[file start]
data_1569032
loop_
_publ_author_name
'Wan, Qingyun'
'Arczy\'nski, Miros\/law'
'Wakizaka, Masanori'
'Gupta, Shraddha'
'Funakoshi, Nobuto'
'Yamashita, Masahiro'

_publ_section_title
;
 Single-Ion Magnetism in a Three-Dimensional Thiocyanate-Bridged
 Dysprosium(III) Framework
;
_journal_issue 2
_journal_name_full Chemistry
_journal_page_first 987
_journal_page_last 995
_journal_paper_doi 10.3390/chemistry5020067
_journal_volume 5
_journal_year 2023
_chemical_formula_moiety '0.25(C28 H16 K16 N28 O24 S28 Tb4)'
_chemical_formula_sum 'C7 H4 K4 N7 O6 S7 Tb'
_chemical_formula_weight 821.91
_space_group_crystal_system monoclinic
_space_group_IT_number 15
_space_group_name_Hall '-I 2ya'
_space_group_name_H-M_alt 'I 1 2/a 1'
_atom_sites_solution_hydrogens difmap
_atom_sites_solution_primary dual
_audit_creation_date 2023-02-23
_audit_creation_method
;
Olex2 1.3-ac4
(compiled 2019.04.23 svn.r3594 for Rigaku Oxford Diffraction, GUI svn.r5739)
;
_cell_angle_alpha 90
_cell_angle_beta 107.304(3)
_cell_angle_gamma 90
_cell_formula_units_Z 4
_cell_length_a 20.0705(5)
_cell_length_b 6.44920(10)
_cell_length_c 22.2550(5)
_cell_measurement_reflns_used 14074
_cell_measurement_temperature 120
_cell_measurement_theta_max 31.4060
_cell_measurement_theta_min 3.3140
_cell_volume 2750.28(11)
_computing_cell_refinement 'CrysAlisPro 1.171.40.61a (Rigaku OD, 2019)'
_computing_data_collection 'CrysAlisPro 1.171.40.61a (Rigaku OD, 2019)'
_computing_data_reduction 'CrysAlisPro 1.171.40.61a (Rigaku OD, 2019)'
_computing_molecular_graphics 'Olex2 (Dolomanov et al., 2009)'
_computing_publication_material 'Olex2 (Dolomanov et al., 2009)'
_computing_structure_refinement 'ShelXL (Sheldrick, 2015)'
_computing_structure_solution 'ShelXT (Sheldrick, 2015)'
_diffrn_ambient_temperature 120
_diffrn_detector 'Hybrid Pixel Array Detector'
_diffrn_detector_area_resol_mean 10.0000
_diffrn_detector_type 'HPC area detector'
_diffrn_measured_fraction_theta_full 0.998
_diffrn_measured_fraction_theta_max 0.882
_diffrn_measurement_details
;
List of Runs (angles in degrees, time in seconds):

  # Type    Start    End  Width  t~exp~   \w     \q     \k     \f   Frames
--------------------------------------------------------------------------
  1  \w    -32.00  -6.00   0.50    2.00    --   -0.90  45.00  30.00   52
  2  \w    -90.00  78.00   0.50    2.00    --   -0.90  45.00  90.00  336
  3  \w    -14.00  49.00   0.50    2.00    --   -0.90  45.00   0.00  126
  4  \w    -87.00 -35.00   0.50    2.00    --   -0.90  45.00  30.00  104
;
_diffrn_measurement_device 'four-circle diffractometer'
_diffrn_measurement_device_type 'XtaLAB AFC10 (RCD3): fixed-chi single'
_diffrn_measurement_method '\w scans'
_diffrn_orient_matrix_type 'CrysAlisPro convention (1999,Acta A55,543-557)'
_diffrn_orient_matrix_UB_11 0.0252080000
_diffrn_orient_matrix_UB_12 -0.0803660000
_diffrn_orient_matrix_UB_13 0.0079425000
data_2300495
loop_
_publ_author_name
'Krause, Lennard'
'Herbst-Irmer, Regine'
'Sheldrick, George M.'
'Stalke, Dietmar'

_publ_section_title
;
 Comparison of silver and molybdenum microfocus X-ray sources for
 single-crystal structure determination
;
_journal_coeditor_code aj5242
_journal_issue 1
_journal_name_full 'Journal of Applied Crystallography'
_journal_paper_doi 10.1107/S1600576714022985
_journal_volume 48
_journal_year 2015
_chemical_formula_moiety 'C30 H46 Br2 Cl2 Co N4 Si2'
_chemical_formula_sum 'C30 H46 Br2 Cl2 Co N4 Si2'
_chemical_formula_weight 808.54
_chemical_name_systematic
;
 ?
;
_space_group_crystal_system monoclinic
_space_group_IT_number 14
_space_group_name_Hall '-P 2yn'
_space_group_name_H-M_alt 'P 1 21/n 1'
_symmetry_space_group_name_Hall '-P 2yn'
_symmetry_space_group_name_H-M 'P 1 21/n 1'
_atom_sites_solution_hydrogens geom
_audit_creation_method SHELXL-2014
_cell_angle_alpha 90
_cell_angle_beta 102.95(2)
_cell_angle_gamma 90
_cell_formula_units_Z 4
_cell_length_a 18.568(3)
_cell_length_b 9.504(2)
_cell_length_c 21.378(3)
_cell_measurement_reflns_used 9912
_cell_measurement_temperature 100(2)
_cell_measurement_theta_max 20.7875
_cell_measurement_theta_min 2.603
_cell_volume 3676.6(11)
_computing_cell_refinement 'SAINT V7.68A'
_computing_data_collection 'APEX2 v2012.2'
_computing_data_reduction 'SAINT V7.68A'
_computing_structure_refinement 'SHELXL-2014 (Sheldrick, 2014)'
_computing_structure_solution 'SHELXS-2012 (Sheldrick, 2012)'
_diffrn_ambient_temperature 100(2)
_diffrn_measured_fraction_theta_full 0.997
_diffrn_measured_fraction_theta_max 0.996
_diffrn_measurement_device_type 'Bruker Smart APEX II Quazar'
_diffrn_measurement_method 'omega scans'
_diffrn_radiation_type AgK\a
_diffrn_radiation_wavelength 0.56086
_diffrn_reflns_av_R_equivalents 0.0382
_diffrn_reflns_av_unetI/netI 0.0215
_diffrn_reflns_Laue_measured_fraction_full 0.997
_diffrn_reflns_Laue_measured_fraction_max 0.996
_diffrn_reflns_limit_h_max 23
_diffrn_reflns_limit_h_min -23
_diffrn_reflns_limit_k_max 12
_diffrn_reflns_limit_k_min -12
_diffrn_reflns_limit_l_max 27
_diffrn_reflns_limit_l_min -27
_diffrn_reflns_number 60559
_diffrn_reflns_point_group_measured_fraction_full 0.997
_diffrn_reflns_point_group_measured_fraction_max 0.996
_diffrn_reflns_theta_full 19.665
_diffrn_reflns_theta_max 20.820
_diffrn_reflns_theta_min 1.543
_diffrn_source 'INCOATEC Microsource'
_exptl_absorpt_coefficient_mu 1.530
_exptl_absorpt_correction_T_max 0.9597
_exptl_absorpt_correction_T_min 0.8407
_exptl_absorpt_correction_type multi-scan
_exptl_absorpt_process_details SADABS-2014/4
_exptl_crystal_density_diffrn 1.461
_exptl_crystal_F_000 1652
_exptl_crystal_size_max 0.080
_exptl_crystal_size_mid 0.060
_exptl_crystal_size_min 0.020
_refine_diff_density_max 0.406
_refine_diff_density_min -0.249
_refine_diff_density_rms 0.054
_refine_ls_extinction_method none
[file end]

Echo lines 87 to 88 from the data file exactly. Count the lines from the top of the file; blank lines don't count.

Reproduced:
;
 Comparison of silver and molybdenum microfocus X-ray sources for